You can’t stop all the hunger in Bihar but by donating to this project you can ensure that all the children in these desperately poor villages receive the nutrition they need to grow and develop.  

As one mum told us,

“We enjoy the cooking all together for our children, this meal makes all the difference to their health, thank you so much for helping us in this way”

 

Neelam

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Child at Dadpur
Child at Dadpur

 

Hello Everybody,

I am Neelam , the senior nurse on the Health Project.

Dadpur is an isolated Dalit settlement surrounded by fields the villagers may work on but do not own. It is a million miles from the skyscrapers of the metros and the lights of the city.

Until People First opened the first village school the village was 90% illiterate, now much reduced and full literacy of those who have attended the school has of course already been achieved. The nearest government education, a primary school which suffers like so many schools in Bihar from a lack of teachers, is 8Km away.

But this report is about malnutrition, described by a recent prime minister as a “national shame’ and the programme you have kindly supported to give the children and weak of Dadpur, a hot nutritious meal full of the proteins and some oil which is deficient in their usual diet of rice with sometimes a few vegetables.  A nation, where 43 per cent of population thrives on a purely vegetarian diet, pulses (Dal) is the only source of protein.

But the price of dal at up to 100 rupees a kilo, 1 GBP or 1.50 USD is half a day’s pay for a labourer, that’s 28 GBP or $40 compared against minimum wage rates in the UK. This price puts it way beyond the means of nearly all the villagers except in very small amounts. By contrast the meal we give is composed mainly of dal, with eggs, spicy mashed potatoes, and papad. It is delicious and cooked by the villagers themselves – it’s a community thing.

A foreigner visiting the project remarked in London this could easily be sold at 15 GBP/$22 a plate!  

The meal comes as part of our whole health programme in the village which includes Nurse Clinics, health groups and discussions and help with a range of health issues from good birth practices, to hygiene, and sexual health.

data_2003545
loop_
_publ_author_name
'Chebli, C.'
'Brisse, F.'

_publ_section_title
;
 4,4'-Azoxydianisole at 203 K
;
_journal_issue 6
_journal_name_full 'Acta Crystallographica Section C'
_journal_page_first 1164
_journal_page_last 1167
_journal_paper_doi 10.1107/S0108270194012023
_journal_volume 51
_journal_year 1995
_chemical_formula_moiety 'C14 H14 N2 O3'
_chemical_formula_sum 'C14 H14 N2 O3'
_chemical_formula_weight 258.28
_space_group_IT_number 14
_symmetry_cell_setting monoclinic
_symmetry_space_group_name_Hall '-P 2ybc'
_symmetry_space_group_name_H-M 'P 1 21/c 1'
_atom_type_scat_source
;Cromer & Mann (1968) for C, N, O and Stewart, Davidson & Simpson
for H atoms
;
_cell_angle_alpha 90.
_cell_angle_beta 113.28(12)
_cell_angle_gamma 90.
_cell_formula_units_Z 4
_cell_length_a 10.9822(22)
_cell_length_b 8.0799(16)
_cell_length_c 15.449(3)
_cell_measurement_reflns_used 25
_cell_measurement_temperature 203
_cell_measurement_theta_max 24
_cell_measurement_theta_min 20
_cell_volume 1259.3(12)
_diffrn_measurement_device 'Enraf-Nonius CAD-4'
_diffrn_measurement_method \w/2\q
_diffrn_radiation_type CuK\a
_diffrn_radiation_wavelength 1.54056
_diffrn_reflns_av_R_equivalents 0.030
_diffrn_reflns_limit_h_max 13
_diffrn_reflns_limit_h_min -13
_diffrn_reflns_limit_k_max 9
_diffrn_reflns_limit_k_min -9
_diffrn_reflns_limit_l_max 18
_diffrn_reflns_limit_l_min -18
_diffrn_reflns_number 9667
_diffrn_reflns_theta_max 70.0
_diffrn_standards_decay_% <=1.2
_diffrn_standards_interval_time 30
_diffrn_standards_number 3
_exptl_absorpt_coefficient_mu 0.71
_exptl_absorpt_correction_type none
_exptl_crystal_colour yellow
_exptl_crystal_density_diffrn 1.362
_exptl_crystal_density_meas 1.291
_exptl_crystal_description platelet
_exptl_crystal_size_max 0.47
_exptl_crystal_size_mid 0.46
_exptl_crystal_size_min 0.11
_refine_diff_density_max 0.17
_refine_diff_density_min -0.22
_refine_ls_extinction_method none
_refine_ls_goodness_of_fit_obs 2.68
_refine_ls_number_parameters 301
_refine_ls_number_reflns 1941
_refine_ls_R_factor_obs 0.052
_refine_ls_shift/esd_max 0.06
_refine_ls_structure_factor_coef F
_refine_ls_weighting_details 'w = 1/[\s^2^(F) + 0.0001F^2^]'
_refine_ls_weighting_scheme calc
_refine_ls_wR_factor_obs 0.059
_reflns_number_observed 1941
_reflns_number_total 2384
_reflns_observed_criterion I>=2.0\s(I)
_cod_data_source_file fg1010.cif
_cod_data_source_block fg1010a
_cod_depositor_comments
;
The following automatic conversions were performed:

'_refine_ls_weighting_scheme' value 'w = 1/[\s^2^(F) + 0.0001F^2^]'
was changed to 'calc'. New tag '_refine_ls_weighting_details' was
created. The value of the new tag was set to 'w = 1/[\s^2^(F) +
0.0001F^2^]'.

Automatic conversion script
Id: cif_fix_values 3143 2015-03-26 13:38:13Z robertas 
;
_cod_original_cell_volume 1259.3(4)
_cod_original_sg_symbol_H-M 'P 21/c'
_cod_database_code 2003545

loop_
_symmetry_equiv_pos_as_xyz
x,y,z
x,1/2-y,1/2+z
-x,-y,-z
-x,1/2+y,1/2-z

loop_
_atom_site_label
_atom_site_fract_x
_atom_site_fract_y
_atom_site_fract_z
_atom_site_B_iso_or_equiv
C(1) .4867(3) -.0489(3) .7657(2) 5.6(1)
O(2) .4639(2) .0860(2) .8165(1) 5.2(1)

As nurse for the project I can tell without any doubt this meal really helps the children of Dadpur develop within normal and healthy parameters and on behalf of all of the villagers I thank you for your support.

Please look at these new pictures taken  at Dadpur just a few days ago, 

With Kind Regards,

Neelam

child with baby
child with baby
meal at dadpur
meal at dadpur

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Mother and Child
Mother and Child

Hi 

I am Neelam Health Project Nurse with the latest project update.

I thought you might like to know how this project works. You have read in previous updates  about the huge problem in India of malnourished children and Bihar has more than its share of stunted and hungry children.

It is amazing what a nutritious meal full of goodness can do to promote child health. From our own records we have eliminated malnutrition in the village with children for the first time ever growing at normal levels.

But the community themselves cook and prepare the food, they know that sometimes mothers will starve themselves making sure the children get their food first so in such cases they help ensure the mothers get some food also , they are looking out for each other.

Here’s what Maya, a village woman says,

The meals brings us together in a positive way, we work together to prepare the best food for our children and other vulnerable villagers . Our village is poor we are all from the caste they call mussahars “rat eaters” Life is a struggle but it is a relief to know that this meal will help keep our children healthy and well. This is a wonderful thing”

It is a paradox that when you  think of the development of India in recent times that none of it has reached these villages in Bihar . None of it.

This is from the Times of India newspaper,

PATNA: Eighty-seven per cent of the rural population and 61% of urban residents in Bihar had calorie deficiency during 2013-14, as per reports of National Sample Survey Office. In fact, Bihar ranked 74th (alarming zone) in the global hunger index of 88 countries, according to a Survey of India State Hunger Index 2008.